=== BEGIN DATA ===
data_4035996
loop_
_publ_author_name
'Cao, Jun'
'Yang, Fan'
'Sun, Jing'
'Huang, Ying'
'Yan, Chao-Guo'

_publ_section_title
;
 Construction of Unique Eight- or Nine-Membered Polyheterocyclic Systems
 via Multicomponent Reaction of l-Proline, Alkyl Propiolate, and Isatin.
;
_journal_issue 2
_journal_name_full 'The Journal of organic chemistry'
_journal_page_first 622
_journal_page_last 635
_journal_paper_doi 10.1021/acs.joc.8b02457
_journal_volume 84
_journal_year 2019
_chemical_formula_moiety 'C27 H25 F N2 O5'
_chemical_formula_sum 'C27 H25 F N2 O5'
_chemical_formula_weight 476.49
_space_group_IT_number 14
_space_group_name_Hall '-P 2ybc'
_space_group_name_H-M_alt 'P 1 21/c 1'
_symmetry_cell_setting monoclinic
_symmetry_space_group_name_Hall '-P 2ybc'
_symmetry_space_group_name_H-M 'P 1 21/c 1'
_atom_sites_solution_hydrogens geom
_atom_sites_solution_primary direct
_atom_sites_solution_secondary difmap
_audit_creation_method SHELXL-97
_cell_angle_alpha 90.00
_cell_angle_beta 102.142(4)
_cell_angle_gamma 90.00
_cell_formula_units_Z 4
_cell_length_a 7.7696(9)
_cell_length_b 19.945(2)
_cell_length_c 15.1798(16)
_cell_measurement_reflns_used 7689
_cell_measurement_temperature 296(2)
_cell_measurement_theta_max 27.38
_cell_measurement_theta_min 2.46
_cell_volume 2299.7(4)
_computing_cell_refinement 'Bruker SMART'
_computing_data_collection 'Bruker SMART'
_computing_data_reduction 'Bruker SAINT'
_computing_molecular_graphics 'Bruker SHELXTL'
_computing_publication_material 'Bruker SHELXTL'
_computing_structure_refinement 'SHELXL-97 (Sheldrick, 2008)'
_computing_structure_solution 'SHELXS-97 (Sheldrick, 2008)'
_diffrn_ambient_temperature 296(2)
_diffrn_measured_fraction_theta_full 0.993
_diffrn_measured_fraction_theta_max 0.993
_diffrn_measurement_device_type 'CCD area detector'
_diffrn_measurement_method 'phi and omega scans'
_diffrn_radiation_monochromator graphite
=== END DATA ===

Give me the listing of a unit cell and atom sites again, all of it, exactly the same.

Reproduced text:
data_4035996
loop_
_publ_author_name
'Cao, Jun'
'Yang, Fan'
'Sun, Jing'
'Huang, Ying'
'Yan, Chao-Guo'

_publ_section_title
;
 Construction of Unique Eight- or Nine-Membered Polyheterocyclic Systems
 via Multicomponent Reaction of l-Proline, Alkyl Propiolate, and Isatin.
;
_journal_issue 2
_journal_name_full 'The Journal of organic chemistry'
_journal_page_first 622
_journal_page_last 635
_journal_paper_doi 10.1021/acs.joc.8b02457
_journal_volume 84
_journal_year 2019
_chemical_formula_moiety 'C27 H25 F N2 O5'
_chemical_formula_sum 'C27 H25 F N2 O5'
_chemical_formula_weight 476.49
_space_group_IT_number 14
_space_group_name_Hall '-P 2ybc'
_space_group_name_H-M_alt 'P 1 21/c 1'
_symmetry_cell_setting monoclinic
_symmetry_space_group_name_Hall '-P 2ybc'
_symmetry_space_group_name_H-M 'P 1 21/c 1'
_atom_sites_solution_hydrogens geom
_atom_sites_solution_primary direct
_atom_sites_solution_secondary difmap
_audit_creation_method SHELXL-97
_cell_angle_alpha 90.00
_cell_angle_beta 102.142(4)
_cell_angle_gamma 90.00
_cell_formula_units_Z 4
_cell_length_a 7.7696(9)
_cell_length_b 19.945(2)
_cell_length_c 15.1798(16)
_cell_measurement_reflns_used 7689
_cell_measurement_temperature 296(2)
_cell_measurement_theta_max 27.38
_cell_measurement_theta_min 2.46
_cell_volume 2299.7(4)
_computing_cell_refinement 'Bruker SMART'
_computing_data_collection 'Bruker SMART'
_computing_data_reduction 'Bruker SAINT'
_computing_molecular_graphics 'Bruker SHELXTL'
_computing_publication_material 'Bruker SHELXTL'
_computing_structure_refinement 'SHELXL-97 (Sheldrick, 2008)'
_computing_structure_solution 'SHELXS-97 (Sheldrick, 2008)'
_diffrn_ambient_temperature 296(2)
_diffrn_measured_fraction_theta_full 0.993
_diffrn_measured_fraction_theta_max 0.993
_diffrn_measurement_device_type 'CCD area detector'
_diffrn_measurement_method 'phi and omega scans'
_diffrn_radiation_monochromator graphite